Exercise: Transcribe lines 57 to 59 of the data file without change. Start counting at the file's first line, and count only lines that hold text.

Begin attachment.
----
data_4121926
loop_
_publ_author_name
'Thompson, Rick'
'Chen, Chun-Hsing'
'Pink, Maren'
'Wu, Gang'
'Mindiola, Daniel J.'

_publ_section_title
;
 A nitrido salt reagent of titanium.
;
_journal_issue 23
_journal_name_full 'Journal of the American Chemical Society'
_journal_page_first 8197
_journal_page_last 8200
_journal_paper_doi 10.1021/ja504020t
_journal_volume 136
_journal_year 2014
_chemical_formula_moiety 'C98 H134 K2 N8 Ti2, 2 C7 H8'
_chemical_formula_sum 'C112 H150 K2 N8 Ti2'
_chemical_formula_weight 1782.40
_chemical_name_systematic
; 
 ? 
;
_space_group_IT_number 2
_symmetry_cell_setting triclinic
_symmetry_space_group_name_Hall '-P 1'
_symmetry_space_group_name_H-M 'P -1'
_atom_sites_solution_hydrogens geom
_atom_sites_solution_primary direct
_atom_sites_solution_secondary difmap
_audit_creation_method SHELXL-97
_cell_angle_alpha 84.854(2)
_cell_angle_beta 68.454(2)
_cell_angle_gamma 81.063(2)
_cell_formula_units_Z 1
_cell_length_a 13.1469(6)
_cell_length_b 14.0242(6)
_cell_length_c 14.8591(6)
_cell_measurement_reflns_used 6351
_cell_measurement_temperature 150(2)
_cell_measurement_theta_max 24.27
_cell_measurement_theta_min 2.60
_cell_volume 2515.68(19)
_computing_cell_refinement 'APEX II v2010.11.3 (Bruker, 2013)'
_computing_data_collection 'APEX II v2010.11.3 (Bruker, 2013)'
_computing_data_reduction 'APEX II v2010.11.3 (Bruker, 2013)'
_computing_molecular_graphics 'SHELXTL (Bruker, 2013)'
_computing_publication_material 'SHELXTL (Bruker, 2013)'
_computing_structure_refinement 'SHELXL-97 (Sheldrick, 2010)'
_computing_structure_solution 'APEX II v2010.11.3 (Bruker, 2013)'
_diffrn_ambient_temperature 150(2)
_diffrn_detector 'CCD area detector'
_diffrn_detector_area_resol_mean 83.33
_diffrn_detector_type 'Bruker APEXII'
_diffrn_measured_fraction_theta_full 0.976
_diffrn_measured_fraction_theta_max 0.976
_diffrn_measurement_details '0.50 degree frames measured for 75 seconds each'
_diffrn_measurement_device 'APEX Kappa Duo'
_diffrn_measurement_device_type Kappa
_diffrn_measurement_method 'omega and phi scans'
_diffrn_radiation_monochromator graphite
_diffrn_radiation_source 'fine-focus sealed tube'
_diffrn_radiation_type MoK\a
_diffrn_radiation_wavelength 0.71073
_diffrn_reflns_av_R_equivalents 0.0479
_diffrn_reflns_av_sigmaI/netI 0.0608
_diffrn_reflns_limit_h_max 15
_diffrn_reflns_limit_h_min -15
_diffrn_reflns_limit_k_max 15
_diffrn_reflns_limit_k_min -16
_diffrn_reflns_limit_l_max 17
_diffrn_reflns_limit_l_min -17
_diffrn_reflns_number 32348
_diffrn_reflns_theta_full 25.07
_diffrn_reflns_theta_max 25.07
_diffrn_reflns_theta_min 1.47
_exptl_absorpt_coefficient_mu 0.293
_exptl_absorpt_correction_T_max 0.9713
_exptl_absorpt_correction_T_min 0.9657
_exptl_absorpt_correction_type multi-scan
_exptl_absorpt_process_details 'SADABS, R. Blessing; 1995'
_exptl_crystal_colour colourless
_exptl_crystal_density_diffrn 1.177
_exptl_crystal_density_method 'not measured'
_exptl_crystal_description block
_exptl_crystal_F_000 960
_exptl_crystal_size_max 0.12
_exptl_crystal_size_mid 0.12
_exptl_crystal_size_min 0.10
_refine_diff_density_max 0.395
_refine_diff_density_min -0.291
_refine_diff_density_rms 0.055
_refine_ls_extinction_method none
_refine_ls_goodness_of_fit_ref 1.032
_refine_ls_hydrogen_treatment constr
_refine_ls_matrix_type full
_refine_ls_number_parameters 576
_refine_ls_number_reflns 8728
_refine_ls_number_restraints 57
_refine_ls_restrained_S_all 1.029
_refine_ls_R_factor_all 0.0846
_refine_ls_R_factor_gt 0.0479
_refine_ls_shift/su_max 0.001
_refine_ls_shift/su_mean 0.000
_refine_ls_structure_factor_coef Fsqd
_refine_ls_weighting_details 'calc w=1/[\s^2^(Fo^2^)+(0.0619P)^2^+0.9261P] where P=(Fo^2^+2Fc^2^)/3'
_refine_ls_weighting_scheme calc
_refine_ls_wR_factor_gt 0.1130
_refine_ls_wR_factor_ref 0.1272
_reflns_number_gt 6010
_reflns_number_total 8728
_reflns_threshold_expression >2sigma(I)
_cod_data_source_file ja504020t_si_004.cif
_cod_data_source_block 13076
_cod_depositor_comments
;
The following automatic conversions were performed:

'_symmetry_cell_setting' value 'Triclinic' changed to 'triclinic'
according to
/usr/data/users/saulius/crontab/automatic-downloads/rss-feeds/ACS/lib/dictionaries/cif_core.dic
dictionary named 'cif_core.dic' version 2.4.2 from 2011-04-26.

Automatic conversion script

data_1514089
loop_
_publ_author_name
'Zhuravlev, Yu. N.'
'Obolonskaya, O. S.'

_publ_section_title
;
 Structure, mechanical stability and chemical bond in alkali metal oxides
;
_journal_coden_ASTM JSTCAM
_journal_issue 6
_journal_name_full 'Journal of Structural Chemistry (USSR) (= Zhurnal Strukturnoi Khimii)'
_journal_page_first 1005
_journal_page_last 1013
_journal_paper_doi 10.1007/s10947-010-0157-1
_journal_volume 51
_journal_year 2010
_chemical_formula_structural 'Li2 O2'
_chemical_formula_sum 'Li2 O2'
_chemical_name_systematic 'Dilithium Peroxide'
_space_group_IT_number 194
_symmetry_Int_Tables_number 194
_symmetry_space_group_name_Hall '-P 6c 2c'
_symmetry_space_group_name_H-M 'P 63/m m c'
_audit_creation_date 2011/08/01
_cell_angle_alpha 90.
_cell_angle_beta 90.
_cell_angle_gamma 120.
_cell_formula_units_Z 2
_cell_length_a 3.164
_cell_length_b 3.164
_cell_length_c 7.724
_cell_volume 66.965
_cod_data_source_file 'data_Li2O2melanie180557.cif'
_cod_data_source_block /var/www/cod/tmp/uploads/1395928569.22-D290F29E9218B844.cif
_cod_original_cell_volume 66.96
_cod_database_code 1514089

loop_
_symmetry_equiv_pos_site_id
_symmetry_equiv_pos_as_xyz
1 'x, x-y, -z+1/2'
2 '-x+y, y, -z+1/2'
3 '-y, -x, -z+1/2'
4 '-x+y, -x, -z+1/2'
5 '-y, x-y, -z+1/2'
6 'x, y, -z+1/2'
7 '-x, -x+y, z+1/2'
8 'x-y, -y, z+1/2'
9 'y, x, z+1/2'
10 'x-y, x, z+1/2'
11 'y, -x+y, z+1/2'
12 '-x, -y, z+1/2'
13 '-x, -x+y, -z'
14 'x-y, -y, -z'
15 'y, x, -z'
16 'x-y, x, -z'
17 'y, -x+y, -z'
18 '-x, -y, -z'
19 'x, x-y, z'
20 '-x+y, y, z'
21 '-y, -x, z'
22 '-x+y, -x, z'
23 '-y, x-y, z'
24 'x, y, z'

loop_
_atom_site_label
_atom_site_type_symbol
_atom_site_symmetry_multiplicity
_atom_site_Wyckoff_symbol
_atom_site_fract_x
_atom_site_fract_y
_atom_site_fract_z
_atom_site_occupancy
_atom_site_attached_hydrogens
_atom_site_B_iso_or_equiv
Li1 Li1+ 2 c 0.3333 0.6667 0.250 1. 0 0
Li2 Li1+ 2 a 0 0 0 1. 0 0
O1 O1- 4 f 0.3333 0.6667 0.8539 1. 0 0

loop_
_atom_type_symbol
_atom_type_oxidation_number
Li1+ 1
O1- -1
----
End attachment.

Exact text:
_diffrn_detector_type 'Bruker APEXII'
_diffrn_measured_fraction_theta_full 0.976
_diffrn_measured_fraction_theta_max 0.976